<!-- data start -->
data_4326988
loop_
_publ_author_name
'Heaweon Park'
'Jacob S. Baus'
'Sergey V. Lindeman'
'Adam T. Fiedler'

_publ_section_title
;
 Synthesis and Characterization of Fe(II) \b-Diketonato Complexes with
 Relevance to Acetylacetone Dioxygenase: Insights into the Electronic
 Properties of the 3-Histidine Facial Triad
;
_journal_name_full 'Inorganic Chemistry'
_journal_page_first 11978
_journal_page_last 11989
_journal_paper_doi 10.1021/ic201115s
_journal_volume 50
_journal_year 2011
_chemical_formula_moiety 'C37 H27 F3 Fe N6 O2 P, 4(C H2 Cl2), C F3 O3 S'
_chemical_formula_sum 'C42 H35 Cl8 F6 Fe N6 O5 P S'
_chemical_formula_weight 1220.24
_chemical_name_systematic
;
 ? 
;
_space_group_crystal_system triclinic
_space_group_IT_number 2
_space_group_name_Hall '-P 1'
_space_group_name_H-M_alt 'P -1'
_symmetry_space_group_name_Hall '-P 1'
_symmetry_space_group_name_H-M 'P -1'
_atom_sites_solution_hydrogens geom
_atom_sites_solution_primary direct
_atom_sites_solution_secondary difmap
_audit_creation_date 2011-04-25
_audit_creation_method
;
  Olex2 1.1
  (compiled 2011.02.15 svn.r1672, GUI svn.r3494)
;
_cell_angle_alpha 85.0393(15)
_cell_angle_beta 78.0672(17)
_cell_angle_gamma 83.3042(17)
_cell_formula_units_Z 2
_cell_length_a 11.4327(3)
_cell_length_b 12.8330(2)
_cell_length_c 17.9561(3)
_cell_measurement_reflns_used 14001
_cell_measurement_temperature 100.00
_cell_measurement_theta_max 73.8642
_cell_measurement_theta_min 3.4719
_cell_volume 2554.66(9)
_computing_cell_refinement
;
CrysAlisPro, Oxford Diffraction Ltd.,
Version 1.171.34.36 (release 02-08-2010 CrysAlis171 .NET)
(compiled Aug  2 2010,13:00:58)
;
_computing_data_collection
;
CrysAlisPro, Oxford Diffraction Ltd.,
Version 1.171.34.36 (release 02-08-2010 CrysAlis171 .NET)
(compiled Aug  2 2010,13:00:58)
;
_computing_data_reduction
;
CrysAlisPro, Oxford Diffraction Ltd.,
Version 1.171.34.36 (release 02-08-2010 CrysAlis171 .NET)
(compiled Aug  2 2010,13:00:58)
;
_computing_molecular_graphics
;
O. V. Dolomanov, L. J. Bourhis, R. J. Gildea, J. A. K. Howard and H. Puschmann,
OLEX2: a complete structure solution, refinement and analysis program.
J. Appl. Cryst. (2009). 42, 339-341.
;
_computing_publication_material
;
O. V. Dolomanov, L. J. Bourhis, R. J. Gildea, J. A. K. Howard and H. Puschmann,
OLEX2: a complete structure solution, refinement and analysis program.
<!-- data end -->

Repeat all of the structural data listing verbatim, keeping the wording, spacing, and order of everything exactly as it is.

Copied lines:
data_4326988
loop_
_publ_author_name
'Heaweon Park'
'Jacob S. Baus'
'Sergey V. Lindeman'
'Adam T. Fiedler'

_publ_section_title
;
 Synthesis and Characterization of Fe(II) \b-Diketonato Complexes with
 Relevance to Acetylacetone Dioxygenase: Insights into the Electronic
 Properties of the 3-Histidine Facial Triad
;
_journal_name_full 'Inorganic Chemistry'
_journal_page_first 11978
_journal_page_last 11989
_journal_paper_doi 10.1021/ic201115s
_journal_volume 50
_journal_year 2011
_chemical_formula_moiety 'C37 H27 F3 Fe N6 O2 P, 4(C H2 Cl2), C F3 O3 S'
_chemical_formula_sum 'C42 H35 Cl8 F6 Fe N6 O5 P S'
_chemical_formula_weight 1220.24
_chemical_name_systematic
;
 ? 
;
_space_group_crystal_system triclinic
_space_group_IT_number 2
_space_group_name_Hall '-P 1'
_space_group_name_H-M_alt 'P -1'
_symmetry_space_group_name_Hall '-P 1'
_symmetry_space_group_name_H-M 'P -1'
_atom_sites_solution_hydrogens geom
_atom_sites_solution_primary direct
_atom_sites_solution_secondary difmap
_audit_creation_date 2011-04-25
_audit_creation_method
;
  Olex2 1.1
  (compiled 2011.02.15 svn.r1672, GUI svn.r3494)
;
_cell_angle_alpha 85.0393(15)
_cell_angle_beta 78.0672(17)
_cell_angle_gamma 83.3042(17)
_cell_formula_units_Z 2
_cell_length_a 11.4327(3)
_cell_length_b 12.8330(2)
_cell_length_c 17.9561(3)
_cell_measurement_reflns_used 14001
_cell_measurement_temperature 100.00
_cell_measurement_theta_max 73.8642
_cell_measurement_theta_min 3.4719
_cell_volume 2554.66(9)
_computing_cell_refinement
;
CrysAlisPro, Oxford Diffraction Ltd.,
Version 1.171.34.36 (release 02-08-2010 CrysAlis171 .NET)
(compiled Aug  2 2010,13:00:58)
;
_computing_data_collection
;
CrysAlisPro, Oxford Diffraction Ltd.,
Version 1.171.34.36 (release 02-08-2010 CrysAlis171 .NET)
(compiled Aug  2 2010,13:00:58)
;
_computing_data_reduction
;
CrysAlisPro, Oxford Diffraction Ltd.,
Version 1.171.34.36 (release 02-08-2010 CrysAlis171 .NET)
(compiled Aug  2 2010,13:00:58)
;
_computing_molecular_graphics
;
O. V. Dolomanov, L. J. Bourhis, R. J. Gildea, J. A. K. Howard and H. Puschmann,
OLEX2: a complete structure solution, refinement and analysis program.
J. Appl. Cryst. (2009). 42, 339-341.
;
_computing_publication_material
;
O. V. Dolomanov, L. J. Bourhis, R. J. Gildea, J. A. K. Howard and H. Puschmann,
OLEX2: a complete structure solution, refinement and analysis program.